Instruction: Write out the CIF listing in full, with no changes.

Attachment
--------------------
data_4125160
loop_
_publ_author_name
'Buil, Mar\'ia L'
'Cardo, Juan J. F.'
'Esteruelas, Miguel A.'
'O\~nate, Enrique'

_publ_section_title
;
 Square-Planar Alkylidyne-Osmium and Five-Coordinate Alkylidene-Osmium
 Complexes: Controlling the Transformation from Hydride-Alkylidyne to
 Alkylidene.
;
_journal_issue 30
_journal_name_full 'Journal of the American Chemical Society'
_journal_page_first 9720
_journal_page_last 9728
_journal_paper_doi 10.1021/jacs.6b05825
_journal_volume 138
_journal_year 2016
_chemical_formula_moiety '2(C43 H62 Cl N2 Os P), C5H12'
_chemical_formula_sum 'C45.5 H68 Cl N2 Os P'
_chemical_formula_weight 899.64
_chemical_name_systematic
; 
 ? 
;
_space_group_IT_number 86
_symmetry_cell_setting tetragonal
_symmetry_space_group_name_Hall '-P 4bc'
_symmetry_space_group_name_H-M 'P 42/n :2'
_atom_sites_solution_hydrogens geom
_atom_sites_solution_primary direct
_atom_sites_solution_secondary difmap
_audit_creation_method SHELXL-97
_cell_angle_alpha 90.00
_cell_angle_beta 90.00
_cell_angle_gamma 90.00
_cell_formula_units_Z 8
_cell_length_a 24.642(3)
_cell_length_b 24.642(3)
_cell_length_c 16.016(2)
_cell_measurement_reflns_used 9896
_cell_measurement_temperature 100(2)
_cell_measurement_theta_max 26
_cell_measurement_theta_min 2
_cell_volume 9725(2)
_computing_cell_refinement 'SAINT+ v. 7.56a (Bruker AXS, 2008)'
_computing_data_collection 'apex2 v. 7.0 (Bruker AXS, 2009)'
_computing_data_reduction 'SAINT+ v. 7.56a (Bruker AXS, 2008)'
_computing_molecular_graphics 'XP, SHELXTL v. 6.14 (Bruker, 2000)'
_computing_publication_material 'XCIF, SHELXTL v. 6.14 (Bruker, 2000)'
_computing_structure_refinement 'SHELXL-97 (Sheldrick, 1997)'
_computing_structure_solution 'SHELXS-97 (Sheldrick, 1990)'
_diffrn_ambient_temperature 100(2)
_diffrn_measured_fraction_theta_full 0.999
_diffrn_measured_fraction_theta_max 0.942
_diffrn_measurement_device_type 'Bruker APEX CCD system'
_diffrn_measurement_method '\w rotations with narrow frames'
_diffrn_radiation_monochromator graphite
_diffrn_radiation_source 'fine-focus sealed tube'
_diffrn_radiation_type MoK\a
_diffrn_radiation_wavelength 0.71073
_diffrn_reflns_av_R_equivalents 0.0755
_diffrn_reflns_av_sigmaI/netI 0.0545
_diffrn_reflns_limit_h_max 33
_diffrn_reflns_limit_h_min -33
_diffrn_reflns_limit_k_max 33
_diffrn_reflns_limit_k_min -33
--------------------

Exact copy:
data_4125160
loop_
_publ_author_name
'Buil, Mar\'ia L'
'Cardo, Juan J. F.'
'Esteruelas, Miguel A.'
'O\~nate, Enrique'

_publ_section_title
;
 Square-Planar Alkylidyne-Osmium and Five-Coordinate Alkylidene-Osmium
 Complexes: Controlling the Transformation from Hydride-Alkylidyne to
 Alkylidene.
;
_journal_issue 30
_journal_name_full 'Journal of the American Chemical Society'
_journal_page_first 9720
_journal_page_last 9728
_journal_paper_doi 10.1021/jacs.6b05825
_journal_volume 138
_journal_year 2016
_chemical_formula_moiety '2(C43 H62 Cl N2 Os P), C5H12'
_chemical_formula_sum 'C45.5 H68 Cl N2 Os P'
_chemical_formula_weight 899.64
_chemical_name_systematic
; 
 ? 
;
_space_group_IT_number 86
_symmetry_cell_setting tetragonal
_symmetry_space_group_name_Hall '-P 4bc'
_symmetry_space_group_name_H-M 'P 42/n :2'
_atom_sites_solution_hydrogens geom
_atom_sites_solution_primary direct
_atom_sites_solution_secondary difmap
_audit_creation_method SHELXL-97
_cell_angle_alpha 90.00
_cell_angle_beta 90.00
_cell_angle_gamma 90.00
_cell_formula_units_Z 8
_cell_length_a 24.642(3)
_cell_length_b 24.642(3)
_cell_length_c 16.016(2)
_cell_measurement_reflns_used 9896
_cell_measurement_temperature 100(2)
_cell_measurement_theta_max 26
_cell_measurement_theta_min 2
_cell_volume 9725(2)
_computing_cell_refinement 'SAINT+ v. 7.56a (Bruker AXS, 2008)'
_computing_data_collection 'apex2 v. 7.0 (Bruker AXS, 2009)'
_computing_data_reduction 'SAINT+ v. 7.56a (Bruker AXS, 2008)'
_computing_molecular_graphics 'XP, SHELXTL v. 6.14 (Bruker, 2000)'
_computing_publication_material 'XCIF, SHELXTL v. 6.14 (Bruker, 2000)'
_computing_structure_refinement 'SHELXL-97 (Sheldrick, 1997)'
_computing_structure_solution 'SHELXS-97 (Sheldrick, 1990)'
_diffrn_ambient_temperature 100(2)
_diffrn_measured_fraction_theta_full 0.999
_diffrn_measured_fraction_theta_max 0.942
_diffrn_measurement_device_type 'Bruker APEX CCD system'
_diffrn_measurement_method '\w rotations with narrow frames'
_diffrn_radiation_monochromator graphite
_diffrn_radiation_source 'fine-focus sealed tube'
_diffrn_radiation_type MoK\a
_diffrn_radiation_wavelength 0.71073
_diffrn_reflns_av_R_equivalents 0.0755
_diffrn_reflns_av_sigmaI/netI 0.0545
_diffrn_reflns_limit_h_max 33
_diffrn_reflns_limit_h_min -33
_diffrn_reflns_limit_k_max 33
_diffrn_reflns_limit_k_min -33